This year marks not only the eightieth anniversary of the Second World War, it is also the seventy-fifth anniversary of a lesser known, yet important film None Shall Escape, the first Hollywood film to openly depict Nazi brutality towards Jews.
In this film, made more than a year before the Allied victory in Europe, the main character is Wilhelm Grimm. Grimm is a defendant before an international war crimes tribunal for his conduct as the Nazi commandant of occupation forces in Litzbark, Poland, a village where he had lived prior to the Second World War. His biography is revealed in the testimony of witnesses before the tribunal. From the testimony, the audience learns that Grimm leaves the village in disgrace because of the rape and subsequent suicide of one of his former students, with the victim dead, a mistrial is declared. He is given financial aid to leave Litzbark by Father Warecki, the village priest, and Rabbi David Levine. He goes to live with his brother in Germany and is seduced by the Nazi propaganda. He returns to Litzbark after the Nazi invasion of Poland and inflicts misery on the people of that village.
The genesis of this film originated with Sam Bischoff, a producer at Columbia Pictures, in 1942. He learned from a statement by President Franklin D. Roosevelt that the Allies were gathering information about war crimes committed by the Nazis. To ensure accuracy, the studio sent the script to the U.S. State Department for review. The filming was completed in two months (August-October 1943) and directed by the Hungarian Andre DeToth. Four years earlier, DeToth’s camera captured the images of the Nazi invasion of Poland.
At the 1944 premiere, the audience witnessed acts of Nazi brutality, as personified by the character Wilhelm Grimm. A Polish synagogue is converted into horse stables on the rational that “Horses are more important than Jews”. The Nazis make a propaganda newsreel of smiling Jews in the village receiving food, yet once the camera is turned off, the food is taken away. Eventually, the Jews in Litzbark are herded onto railroad cars, destined for concentration camps. Grimm orders Rabbi Levine to quiet the crowd and convince them to comply. The Rabbi defies Grimm and instructs the people to resist. Grimm repays the kindness of the Rabbi shown earlier in the film with a bullet, murdering him in the presence of his congregation.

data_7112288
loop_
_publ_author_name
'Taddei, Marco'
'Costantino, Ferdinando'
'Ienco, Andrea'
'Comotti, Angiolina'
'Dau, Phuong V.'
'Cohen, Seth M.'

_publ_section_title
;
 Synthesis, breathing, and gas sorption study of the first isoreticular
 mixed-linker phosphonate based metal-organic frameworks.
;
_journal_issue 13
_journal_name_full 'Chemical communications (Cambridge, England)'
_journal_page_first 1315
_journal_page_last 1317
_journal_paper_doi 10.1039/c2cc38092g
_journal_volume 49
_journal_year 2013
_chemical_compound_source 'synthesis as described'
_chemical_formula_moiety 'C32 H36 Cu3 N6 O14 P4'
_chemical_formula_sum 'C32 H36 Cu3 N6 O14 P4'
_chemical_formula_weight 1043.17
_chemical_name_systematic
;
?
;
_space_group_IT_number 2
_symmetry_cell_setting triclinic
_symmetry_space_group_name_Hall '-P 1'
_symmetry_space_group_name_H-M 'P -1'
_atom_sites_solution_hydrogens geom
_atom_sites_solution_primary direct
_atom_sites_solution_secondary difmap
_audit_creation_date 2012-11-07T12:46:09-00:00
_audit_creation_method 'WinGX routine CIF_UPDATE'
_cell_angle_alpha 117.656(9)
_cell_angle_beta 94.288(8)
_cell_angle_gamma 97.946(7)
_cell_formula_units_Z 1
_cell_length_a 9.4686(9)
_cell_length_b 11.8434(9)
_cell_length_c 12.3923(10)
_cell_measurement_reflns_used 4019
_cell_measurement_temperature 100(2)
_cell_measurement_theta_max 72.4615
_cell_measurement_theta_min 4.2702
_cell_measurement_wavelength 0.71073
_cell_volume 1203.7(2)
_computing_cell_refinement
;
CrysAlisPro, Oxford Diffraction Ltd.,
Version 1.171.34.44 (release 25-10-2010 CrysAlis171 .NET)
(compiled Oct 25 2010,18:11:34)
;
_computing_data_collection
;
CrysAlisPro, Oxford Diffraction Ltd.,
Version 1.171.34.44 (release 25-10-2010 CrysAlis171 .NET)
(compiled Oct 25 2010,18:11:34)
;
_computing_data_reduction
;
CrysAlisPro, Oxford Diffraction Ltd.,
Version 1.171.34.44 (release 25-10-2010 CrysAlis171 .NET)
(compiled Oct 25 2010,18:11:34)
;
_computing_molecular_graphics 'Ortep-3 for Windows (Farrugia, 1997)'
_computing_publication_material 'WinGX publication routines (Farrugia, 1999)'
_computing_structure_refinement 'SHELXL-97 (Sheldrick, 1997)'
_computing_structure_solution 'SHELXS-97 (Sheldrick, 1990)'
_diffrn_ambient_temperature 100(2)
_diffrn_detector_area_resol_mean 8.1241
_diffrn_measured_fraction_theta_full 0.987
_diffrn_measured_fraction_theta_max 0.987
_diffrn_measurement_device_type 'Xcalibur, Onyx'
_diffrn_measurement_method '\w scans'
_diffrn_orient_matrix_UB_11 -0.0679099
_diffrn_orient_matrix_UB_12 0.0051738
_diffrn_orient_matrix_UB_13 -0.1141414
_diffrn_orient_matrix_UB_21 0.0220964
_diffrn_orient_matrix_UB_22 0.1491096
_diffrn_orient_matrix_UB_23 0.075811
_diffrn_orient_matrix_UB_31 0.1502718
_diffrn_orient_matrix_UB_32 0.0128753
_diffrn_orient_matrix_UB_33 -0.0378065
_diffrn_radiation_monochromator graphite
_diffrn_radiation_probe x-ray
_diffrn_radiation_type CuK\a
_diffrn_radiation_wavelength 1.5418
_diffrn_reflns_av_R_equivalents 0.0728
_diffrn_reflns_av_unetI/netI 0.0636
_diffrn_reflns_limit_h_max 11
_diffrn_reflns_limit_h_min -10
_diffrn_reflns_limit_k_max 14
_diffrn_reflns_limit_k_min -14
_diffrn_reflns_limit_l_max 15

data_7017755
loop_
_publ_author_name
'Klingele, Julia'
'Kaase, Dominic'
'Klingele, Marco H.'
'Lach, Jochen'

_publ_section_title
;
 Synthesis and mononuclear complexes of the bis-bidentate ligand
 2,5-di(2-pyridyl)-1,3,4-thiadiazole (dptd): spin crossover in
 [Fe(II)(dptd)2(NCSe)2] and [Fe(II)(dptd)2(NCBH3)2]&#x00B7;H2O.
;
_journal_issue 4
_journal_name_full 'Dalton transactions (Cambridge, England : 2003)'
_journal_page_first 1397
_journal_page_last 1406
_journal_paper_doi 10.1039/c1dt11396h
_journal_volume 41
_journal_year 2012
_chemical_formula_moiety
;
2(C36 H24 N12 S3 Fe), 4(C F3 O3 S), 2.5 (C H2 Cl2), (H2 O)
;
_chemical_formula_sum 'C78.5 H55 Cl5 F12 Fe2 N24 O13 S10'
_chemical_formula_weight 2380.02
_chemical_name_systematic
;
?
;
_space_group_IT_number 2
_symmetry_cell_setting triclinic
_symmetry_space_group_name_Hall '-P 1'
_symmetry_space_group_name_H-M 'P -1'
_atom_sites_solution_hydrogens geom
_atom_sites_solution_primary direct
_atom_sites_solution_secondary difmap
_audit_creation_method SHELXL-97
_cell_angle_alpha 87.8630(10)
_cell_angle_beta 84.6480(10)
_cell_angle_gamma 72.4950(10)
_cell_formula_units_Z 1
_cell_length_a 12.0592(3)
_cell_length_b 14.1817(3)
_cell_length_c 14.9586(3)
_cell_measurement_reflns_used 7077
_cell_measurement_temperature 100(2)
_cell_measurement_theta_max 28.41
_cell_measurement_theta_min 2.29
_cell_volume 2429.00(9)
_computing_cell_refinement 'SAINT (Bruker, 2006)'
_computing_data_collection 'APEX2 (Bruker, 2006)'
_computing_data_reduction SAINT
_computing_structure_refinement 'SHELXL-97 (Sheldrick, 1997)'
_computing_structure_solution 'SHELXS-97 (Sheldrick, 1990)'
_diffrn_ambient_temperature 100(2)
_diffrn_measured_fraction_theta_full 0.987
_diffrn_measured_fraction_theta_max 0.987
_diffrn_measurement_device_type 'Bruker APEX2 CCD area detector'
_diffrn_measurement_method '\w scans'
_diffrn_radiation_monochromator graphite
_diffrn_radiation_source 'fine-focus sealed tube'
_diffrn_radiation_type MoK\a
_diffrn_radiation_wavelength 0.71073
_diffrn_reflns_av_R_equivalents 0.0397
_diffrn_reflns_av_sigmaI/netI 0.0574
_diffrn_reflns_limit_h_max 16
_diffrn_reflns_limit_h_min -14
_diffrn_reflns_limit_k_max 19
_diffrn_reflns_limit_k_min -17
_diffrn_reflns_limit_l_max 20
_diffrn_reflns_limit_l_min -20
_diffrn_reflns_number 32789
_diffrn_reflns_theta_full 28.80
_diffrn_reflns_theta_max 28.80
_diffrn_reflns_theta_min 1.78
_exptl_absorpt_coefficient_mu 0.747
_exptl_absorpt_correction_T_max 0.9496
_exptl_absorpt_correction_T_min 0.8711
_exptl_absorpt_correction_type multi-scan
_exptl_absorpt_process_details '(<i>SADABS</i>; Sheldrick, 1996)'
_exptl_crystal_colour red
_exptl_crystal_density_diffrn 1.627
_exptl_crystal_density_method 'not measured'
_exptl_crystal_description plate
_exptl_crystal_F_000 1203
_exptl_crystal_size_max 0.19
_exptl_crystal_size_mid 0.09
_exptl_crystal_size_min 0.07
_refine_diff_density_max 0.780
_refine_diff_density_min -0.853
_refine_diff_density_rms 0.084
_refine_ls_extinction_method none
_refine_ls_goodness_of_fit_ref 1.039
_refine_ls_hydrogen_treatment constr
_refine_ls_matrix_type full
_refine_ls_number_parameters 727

The film earned an Oscar nomination for Best Story, but lost to the Bing Crosby film, Going My Way. American audiences might best remember one of the cast from this film, Henry Travers, who portrayed Father Warecki, as the Angel Clarence in the 1946 film It’s A Wonderful Life.
In 1944, Joshua Kaufman had no time or opportunity to watch None Shall Escape, but he could tell anyone who would listen much about Nazi atrocities. He was confined to the concentration camp at Dachau. His sentiment about his American liberators was summed up in this quote “To me, the American soldiers were proof that God exists, and they came down from the sky”. Sgt. Herman Zeitchik, a veteran of D-Day, was one of the American heroes who liberated Dachau. This year, these two men were among the guests of President Donald Trump at the State of the Union address, two men united by war three quarters of a century ago, one a survivor, the other a savior, both guests of honor of the President of the United States, while the Nazis Zeitchik fought and Kaufman endured remain in their graves covered in eternal ignominy.
One of the phrases associated with the Holocaust is “Never Forget”, yet recent events cause me to wonder if there is now arising a generation of people whose motto about the Holocaust would be “Never Learned”. Consider some recent examples: High school students who made a swastika from plastic cups and then gave a Nazi salute. A member of the majority party in the United States House of Representatives stands accused of making anti-Semitic comments. The murder of eleven Jewish Americans at the Tree of Life Synagogue in Pittsburg last year. Is the legacy of the survivors of the Holocaust to be lost by a new generation that is either ignorant, apathetic (or both) because the event happened so long before the new generation was born?
In an early scene of None Shall Escape, the presiding judge reminds the tribunal “We must be aware of our great responsibility not only to the past but to the future.” The judge’s advice is still important for people today. There will come a future when no Holocaust survivor will be alive to speak of what happened. If people in the present and the future abdicate this responsibility to remember and speak about the Holocaust, does that give the Nazis and their ideology a posthumous victory?
William E. Plants
URG Chaplaincy Coordinator